Tuesday, June 12: Day 2 of Jerry Sandusky's child sex abuse trial got under way Tuesday with a second accuser taking the stand to detail his allegations against the former Penn State coach. Taking center stage during the witness testimony was the local community's apparent blind eye to what was going on.
The Associated Press reports that the man the prosecution calls "Victim 1" told the court that a school guidance counselor dismissed his report of sexual assault, insisting that the well-known coach had a "heart of gold."
The 18-year-old witness, whose accusations helped to set off the investigation of Sandusky, took the stand tearfully, just five days after graduating from high school. He recalled how, after meeting Sandusky through Second Mile around the age of 11 or 12, the two grew closer.
The witness recalled staying over at Sandusky’s home for "sleepovers" more than 100 times, and detailed how goodnight kisses escalated into sexual assault in the basement, CNN reports. The teen said he tried to distance himself from the coach and joined the local chapter of Big Brother, Big Sister, which angered Sandusky. The witness recalled one instance when he tried to run away on foot and Sandusky pursued in his car, demanding they spend more time together, the Washington Post notes.
The witness said that at one point he asked his mother about the website where child sex offenders are listed. "I told her I wanted to see if Jerry was on there," he told the jury. Alarmed, the boy’s mother reached out to a school guidance counselor. But when she suggested contacting the police or child services, the counselor allegedly warned against it. "They wouldn’t believe me," the witness recounted.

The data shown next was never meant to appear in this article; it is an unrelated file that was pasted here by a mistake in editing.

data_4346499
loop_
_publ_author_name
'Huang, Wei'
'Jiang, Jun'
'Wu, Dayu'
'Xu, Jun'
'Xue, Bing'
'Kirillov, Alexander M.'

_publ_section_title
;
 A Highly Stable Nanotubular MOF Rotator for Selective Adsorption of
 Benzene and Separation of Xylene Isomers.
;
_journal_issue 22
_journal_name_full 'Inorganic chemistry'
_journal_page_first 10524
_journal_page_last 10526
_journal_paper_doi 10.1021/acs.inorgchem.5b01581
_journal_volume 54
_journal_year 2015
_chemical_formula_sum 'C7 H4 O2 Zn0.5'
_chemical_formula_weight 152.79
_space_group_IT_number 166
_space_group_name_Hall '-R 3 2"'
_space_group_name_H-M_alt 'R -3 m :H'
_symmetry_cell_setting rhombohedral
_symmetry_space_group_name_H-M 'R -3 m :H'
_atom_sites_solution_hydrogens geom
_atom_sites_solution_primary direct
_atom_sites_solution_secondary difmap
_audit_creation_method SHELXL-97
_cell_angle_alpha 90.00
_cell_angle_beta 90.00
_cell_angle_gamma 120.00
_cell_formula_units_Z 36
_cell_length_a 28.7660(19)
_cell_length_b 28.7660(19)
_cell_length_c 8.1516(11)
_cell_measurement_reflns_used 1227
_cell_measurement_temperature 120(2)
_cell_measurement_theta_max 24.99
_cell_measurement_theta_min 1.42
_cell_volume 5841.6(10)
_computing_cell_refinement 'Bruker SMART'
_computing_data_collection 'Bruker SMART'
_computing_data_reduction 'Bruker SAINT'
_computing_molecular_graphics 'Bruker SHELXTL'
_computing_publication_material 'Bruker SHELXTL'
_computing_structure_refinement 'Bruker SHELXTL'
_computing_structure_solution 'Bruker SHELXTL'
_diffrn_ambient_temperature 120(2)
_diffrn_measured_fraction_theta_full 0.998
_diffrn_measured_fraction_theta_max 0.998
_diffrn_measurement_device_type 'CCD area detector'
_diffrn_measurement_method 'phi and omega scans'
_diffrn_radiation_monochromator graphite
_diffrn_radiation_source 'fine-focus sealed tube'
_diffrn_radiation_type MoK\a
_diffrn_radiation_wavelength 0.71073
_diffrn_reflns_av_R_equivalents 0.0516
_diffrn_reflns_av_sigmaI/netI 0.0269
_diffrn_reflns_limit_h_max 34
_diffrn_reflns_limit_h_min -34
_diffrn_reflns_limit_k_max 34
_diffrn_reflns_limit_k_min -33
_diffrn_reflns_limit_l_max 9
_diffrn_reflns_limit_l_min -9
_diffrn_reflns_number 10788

Monday, June 11: Jerry Sandusky's trial got under way Monday with testimony from the first of what is expected to be eight accusers that will take the stand to tell the jury about how the former Penn State assistant football coach allegedly sexually abused them as children.
The Associated Press reports that the first witness, a 28-year-old dubbed "Victim No. 4" by prosecutors, recounted to the court how he was 13 or so when he met Sandusky in 1997 through the coach's Second Mile charity. The accuser told of how group showers with Sandusky escalated from "soap battles" into inappropriate touching and oral sex, and later resulted in "creepy love letters," some of which the prosecution displayed on a video screen.
The alleged victim testified that there were later incidents on trips to Penn State bowl games, including an attempt to force him to have oral sex. He never told anyone about the abuse, he said, because Sandusky threatened to cut him off from Penn State if he did.
Sandusky faces a total of 52 criminal counts that he sexually abused 10 boys over a 15-year span, allegations he has denied.
Earlier in the day, the prosecution and defense delivered opening statements in the high-profile trial that is expected to last several weeks. The chief prosecutor told the jury that Sandusky targeted boys from fatherless or unstable families and kept lists of boys involved with his charity with details like hair color and shoe size. The defense, meanwhile, questioned the motives of Sandusky’s accusers, noting that several of them had retained civil lawyers, and suggested that Sandusky’s peculiar behavior with the boys may be explained by generational differences. Sandusky's lawyer also suggested he may testify.
The AP has much more detail on the lurid first day of the trial, which is set to continue on Tuesday.